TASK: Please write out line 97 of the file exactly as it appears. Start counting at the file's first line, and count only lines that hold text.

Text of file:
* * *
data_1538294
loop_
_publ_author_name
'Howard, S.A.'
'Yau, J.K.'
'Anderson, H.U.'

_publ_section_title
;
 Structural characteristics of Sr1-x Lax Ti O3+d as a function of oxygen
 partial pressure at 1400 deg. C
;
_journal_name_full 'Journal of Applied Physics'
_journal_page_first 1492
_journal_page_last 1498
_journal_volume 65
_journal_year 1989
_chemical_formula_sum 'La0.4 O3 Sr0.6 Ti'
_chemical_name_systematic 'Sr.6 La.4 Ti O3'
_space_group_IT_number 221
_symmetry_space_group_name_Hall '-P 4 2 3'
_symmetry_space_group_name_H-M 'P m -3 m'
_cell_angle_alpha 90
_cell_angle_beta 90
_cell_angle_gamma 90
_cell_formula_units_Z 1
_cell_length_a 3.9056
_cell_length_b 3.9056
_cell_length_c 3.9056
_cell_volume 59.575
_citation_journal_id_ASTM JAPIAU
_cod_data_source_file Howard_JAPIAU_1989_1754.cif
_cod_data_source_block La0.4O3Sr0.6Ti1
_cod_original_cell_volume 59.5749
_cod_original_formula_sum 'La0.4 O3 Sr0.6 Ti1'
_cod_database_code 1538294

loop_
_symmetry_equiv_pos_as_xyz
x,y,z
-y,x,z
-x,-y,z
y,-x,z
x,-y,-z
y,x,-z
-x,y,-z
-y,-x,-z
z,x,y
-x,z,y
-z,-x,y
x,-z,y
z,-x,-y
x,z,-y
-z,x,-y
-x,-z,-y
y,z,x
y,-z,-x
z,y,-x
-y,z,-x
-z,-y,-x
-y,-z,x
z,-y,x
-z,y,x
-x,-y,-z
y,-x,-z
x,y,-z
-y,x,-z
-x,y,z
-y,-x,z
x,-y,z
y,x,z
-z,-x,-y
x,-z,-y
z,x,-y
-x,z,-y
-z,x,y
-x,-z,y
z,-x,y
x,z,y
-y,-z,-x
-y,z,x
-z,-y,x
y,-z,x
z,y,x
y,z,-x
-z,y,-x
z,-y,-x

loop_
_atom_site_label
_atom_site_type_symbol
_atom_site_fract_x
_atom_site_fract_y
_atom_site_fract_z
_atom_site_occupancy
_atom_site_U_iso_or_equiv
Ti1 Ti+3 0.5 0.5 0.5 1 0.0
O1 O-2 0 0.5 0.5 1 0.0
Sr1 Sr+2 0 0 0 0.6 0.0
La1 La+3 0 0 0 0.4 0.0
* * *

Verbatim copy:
La1 La+3 0 0 0 0.4 0.0